W*A*L*T*E*R was the pilot for a television series that was not picked up. It would have featured Gary Burghoff reprising the role of Walter O'Reilly. The pilot was shown as a "CBS Special Presentation" on July 17, 1984.
In 1973 a play by Tim Kelly, based on the book, television show and movie, was published in both one-act and full versions. The play incorporates many of the characters but omits more of the dark comedy aspects. It is occasionally produced by community theater and high school theater companies.
Fox developed a M*A*S*H video game that was released for the Atari 2600, Atari 8-bit computers and the Texas Instruments TI 99/4A. Players alternate between controlling a helicopter picking up wounded soldiers from the front and a surgeon removing shrapnel from a soldier, similar to Microsurgeon. InfoWorld called M*A*S*H "the exception" among the TI 99/4A's generally poor game library.
|Film||TV series||Trapper John, M.D.||AfterMASH||W*A*L*T*E*R|
|Walter (Radar) O'Reilly||Gary Burghoff||Mentioned Only||Gary Burghoff|
|Trapper John McIntyre||Elliott Gould||Wayne Rogers||Pernell Roberts|
|Father Mulcahy||René Auberjonois||William Christopher
(George Morgan in the pilot)
|General Hammond||G. Wood|
|Hawkeye Pierce||Donald Sutherland||Alan Alda||Mentioned Only|
|Margaret Houlihan||Sally Kellerman||Loretta Swit|
|Frank Burns||Robert Duvall||Larry Linville||Mentioned Only|
|Henry Blake||Roger Bowen||McLean Stevenson|
|Spearchucker Jones||Fred Williamson||Timothy Brown|
|Ho-Jon||Kim Atwood||Patrick Adiarte|
|Ugly John Black||Carl Gottlieb||John Orchard|
|Lieutenant Dish||Jo Ann Pflug||Karen Philipp|
|1st Lt. Kealani (Nurse Kellye) Nakahara||Kellye Nakahara||(Voice only) Kellye Nakahara|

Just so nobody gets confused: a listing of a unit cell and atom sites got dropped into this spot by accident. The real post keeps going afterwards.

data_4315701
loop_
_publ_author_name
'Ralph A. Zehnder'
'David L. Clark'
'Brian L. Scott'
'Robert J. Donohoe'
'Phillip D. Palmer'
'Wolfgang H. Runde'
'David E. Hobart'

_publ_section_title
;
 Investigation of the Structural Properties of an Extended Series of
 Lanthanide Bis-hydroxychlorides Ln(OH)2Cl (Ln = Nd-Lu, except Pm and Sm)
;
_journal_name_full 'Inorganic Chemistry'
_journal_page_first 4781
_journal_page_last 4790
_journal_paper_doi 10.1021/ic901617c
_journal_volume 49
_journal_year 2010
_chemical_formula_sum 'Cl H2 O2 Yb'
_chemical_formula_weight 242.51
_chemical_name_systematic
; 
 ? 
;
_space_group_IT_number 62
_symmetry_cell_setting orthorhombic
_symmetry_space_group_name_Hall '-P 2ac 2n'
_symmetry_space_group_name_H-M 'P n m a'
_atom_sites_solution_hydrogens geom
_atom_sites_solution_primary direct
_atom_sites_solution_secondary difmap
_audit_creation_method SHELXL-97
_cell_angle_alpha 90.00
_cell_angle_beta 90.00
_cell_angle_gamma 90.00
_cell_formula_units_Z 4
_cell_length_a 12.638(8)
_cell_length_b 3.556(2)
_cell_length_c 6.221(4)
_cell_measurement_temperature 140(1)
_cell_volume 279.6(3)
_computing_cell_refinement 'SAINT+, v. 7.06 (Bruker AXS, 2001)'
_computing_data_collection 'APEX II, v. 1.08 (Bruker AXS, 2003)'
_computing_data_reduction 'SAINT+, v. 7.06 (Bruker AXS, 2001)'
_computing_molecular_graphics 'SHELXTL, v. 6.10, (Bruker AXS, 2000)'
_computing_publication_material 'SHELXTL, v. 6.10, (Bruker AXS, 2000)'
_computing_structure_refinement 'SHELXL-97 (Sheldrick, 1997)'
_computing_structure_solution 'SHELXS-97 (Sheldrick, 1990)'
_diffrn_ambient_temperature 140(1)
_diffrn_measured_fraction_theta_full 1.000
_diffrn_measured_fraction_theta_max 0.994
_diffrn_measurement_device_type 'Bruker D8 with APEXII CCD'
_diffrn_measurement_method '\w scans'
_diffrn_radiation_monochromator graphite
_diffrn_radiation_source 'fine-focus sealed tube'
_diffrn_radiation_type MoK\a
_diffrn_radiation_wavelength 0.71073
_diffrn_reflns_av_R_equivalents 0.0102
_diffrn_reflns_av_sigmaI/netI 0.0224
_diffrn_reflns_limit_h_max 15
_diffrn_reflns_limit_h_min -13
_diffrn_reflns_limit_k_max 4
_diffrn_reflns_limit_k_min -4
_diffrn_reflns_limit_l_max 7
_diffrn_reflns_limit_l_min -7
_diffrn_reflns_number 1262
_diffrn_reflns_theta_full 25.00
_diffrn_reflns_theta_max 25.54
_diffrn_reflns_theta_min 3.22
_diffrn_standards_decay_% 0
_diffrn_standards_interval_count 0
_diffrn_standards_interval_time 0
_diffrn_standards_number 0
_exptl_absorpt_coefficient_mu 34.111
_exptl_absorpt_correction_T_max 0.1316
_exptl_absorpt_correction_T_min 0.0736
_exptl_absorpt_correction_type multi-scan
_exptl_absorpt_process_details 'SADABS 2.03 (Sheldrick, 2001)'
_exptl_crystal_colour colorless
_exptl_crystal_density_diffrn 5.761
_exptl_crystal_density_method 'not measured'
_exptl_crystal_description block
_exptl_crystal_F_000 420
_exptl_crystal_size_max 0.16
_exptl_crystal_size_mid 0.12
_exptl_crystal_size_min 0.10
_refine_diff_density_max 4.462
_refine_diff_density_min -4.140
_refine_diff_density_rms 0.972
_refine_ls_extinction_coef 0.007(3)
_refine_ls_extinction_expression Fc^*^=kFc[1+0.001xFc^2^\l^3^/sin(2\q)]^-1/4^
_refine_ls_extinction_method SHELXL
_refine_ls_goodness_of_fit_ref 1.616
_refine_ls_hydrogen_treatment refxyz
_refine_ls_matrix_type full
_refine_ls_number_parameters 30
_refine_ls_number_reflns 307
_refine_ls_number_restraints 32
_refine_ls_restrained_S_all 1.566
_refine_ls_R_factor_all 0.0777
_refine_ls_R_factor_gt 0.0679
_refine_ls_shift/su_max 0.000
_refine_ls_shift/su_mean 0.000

|Ginger Bayliss||Odessa Cleveland|
|Maxwell Klinger||Jamie Farr||Jamie Farr|
|Sherman T. Potter||Harry Morgan||Harry Morgan|
|Soon-Lee Klinger||Rosalind Chao||Rosalind Chao|
|Sam Flagg||Edward Winter||Edward Winter|
|Corporal Judson||Timothy Brown|
|Duke Forrest||Tom Skerritt|
|Walter 'Painless' Koskiusko Waldowski||John Schuck|
|Wade Douglas Vollmer||David Arkin|
|Margie Cutler||Marcia Strassman|
|B. J. Hunnicutt||Mike Farrell|
|Charles Emerson Winchester III||David Ogden Stiers|
|Luther Rizzo||G. W. Bailey|
|Sidney Freedman||Allan Arbus||Mentioned Only|
|Donald Penobscott||Beeson Carroll/Mike Henry|
|Igor Straminsky||Jeff Maxwell/Peter Riegert|
|Zelmo Zale||Johnny Haymer|
|Stanley Riverside III||Charles Siebert|
|Justin 'Jackpot' Jackson||Brian Stokes Mitchell|
|Arnold Slocum||Simon Scott|
|Melanie McIntyre||Jessica Walter|
|Ernestine Shoop||Madge Sinclair|
|George 'Gonzo' Gates||Gregory Harrison|
|Gloria "Ripples" Brancusi||Christopher Norris|
|John J.T. McIntyre||Timothy Busfield|
|Clara 'Starch' Willoughby||Mary McCarty|
|Libby Kegler||Lorna Luft|
|Mildred Potter||Barbara Townsend/Anne Pitoniak|
|Alma Cox||Brandis Kemp|
|Michael D'Angelo||John Chappell|
|Bob Scannell||Patrick Cranshaw|
|Bonnie Hornback||Wendy Schaal|
|Dr. Boyer||David Ackroyd|
|Gene Pfeiffer||Jay O. Sanders|
|Wally Wainright||Peter Michael Goetz|
|Wendell Micklejohn||Ray Buktenica|
|Sergeant Sowell||Noble Willingham|
|Theater Owner||Dick Miller|